USDA Forest Service Employment Information
go to FSJOBS home page

Overview - a brief intro

Descriptions of the kinds of jobs we have

How much we pay our employees and what kind of employee programs we have

How to see a vacancy announcement, how to get an application, where to submit an application

Frequently-asked questions about getting a job with the Forest Service

Special hiring emphasis Nov 2000-March 2001:  Fire Fighting and Fire-related jobs

In the early 1900's, the Congress and President Teddy Roosevelt formed the U.S.D.A. Forest Service along with two other land management agencies, the Park Service and Bureau of Land Management (BLM). The law placed the Forest Service in the Department of Agriculture and the other two agencies in the Department of Interior. The view at the time was that the Forest Service grew trees and therefore better fit in the U.S.D.A.

The Forest Service was directed to manage mainly forested land and to support a multiple use/benefit strategy. The Forest Service not only grew trees, fought forest fires, and supported recreation, but sold timber, leased land for ski resorts, mining, oil, etc. for the benefit of the American taxpayer. The BLM was given a similar task, but was given mainly unforested land to manage. The Park Service was given land with special interest or historical value with the main goals of conservation and recreation.

Now, almost 100 years later, the missions of the 3 agencies have become very similar. All 3 agencies grow timber, protect wildlife, and support conservation and recreation. All 3 agencies work to bring in revenue into the U.S. Treasury. All 3 agencies have forests, rangeland, wilderness areas, campgrounds, and tourist attractions. Together all 3 agencies, along with states, fight forest fires.

Today, the Forest Service manages more land than the other 2 agencies and has the largest employment. The Forest Service has about 3 times more permanent employees than does the Park Service. In fact, the Forest Service manages about two-thirds of the total U.S. federally owned land.

It is natural to think of the National Forests when thinking about the Forest Service, but about 15 percent of Forest Service employees do not work directly for the National Forests. The 30,000 permanent employees of the Forest Service work in many varied program areas.

The Forest Service has several major programs/responsibilities which anyone who desires to work for the agency should understand. Some key employment areas are: 

  • National Forest System 
  • Research and Development 
  • State and Private Forestry (includes Fire
  • Operations (also known as administration) 
  • Program Development and Legislation 
  • Other Programs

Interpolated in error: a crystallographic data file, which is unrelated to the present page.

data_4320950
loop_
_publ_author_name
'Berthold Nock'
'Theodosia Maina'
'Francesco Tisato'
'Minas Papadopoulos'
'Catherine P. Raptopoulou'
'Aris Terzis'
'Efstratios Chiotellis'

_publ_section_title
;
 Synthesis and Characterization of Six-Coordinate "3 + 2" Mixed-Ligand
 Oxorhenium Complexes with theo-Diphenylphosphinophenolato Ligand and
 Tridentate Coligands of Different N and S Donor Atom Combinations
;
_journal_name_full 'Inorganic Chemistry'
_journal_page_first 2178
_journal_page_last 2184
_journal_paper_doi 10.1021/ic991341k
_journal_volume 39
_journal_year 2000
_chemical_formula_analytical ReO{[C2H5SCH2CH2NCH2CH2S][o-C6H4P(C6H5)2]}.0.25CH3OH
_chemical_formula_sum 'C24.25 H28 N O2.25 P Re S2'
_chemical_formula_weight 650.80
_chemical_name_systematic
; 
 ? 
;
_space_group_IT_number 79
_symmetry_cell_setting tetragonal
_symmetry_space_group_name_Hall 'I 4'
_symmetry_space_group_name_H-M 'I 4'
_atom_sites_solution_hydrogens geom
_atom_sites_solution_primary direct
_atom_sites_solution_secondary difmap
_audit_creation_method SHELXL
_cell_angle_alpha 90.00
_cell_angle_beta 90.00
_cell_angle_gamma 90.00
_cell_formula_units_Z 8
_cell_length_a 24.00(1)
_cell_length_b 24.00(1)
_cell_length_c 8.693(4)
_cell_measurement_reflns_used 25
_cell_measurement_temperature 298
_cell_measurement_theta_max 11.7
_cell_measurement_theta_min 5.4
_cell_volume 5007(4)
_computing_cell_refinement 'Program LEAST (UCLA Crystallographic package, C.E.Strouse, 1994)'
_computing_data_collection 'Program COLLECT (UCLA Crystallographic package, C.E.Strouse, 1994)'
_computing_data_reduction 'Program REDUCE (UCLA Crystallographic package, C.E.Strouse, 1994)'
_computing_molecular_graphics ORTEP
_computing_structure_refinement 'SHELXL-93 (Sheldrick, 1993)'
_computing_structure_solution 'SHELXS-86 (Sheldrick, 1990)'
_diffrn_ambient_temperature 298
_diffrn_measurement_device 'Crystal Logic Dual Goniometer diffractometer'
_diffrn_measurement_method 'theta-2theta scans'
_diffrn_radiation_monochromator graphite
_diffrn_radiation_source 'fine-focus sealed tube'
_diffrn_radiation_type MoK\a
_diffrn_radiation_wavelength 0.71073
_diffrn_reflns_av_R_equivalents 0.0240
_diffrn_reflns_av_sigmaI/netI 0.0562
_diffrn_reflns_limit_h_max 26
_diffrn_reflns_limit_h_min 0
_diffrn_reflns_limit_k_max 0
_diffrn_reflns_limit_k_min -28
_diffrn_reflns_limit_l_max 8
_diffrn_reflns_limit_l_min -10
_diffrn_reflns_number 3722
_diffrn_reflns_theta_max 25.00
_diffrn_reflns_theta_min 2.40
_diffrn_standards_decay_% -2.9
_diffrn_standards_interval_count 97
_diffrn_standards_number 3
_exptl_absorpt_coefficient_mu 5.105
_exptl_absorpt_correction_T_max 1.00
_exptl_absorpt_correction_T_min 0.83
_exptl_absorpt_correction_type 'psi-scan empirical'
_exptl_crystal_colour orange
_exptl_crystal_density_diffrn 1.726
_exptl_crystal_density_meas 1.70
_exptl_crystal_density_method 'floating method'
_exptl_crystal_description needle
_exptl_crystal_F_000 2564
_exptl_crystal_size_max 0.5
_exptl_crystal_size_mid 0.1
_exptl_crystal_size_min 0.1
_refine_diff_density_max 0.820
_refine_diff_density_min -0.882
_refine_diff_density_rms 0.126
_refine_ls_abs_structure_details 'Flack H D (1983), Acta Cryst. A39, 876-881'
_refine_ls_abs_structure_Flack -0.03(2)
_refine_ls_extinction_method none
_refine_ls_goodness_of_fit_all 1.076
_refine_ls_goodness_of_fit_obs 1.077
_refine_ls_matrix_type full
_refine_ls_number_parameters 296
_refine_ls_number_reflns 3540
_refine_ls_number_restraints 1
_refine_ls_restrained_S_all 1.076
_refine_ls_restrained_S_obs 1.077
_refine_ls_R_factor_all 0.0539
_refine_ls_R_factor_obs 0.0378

• National Forest System (NFS)

    If you have ever visited our National Forests, or maybe just seen pictures of them, you may have experienced the overwhelming magnitude and beauty of the resources.  Either directly or indirectly, most Forest Service employees share in the management, protection, and use of the Nation's 191 million acres of NFS lands that make up almost two thirds of the Nation's federally owned lands.

    In the NFS there are many employment opportunities in Soils, Air, Water, Range, Wildlife, Fish, Wood, Recreation, Minerals, Wilderness, Lands, and Operations.

    The NFS has 9 regional offices, 118 Forest headquarters (called Forest Supervisor Offices), and approximately 590 ranger districts or grasslands. Basically each district ranger reports to a forest supervisor who reports to a regional forester who reports to the Chief. Most regions have 10 to 15 Forest Supervisor Offices, and most Forests have 4 to 10 ranger districts or grasslands. Approximately 85 percent of FS employees work in the NFS.

    State and Private Forestry (S&PF) and Fire

    If you like using your people skills to form partnerships with others, you may be interested in the State and Private Forestry branch of our organization. S&PF works in partnerships with individuals who own forest land and with State foresters, the managers of State forest lands to ensure effective protection and management of the over 700 million acres of forest land in the United States outside the boundaries of the National Forests. The Forest Service delivers technical and financial assistance to serve the needs of the entire forestry community.
      If you have heard of Smokey Bear or Woodsy Owl, you're familiar with our programs. Due to the amount of S&PF coordination required, the Fire Prevention, Forest Beautification, and Forest Health Protection (insect and disease control) Programs are in State and Private Forestry. We also have many additional cooperative forestry programs working in areas such as forest planning, urban forestry, rural development, and harvesting, processing, and marketing wood products.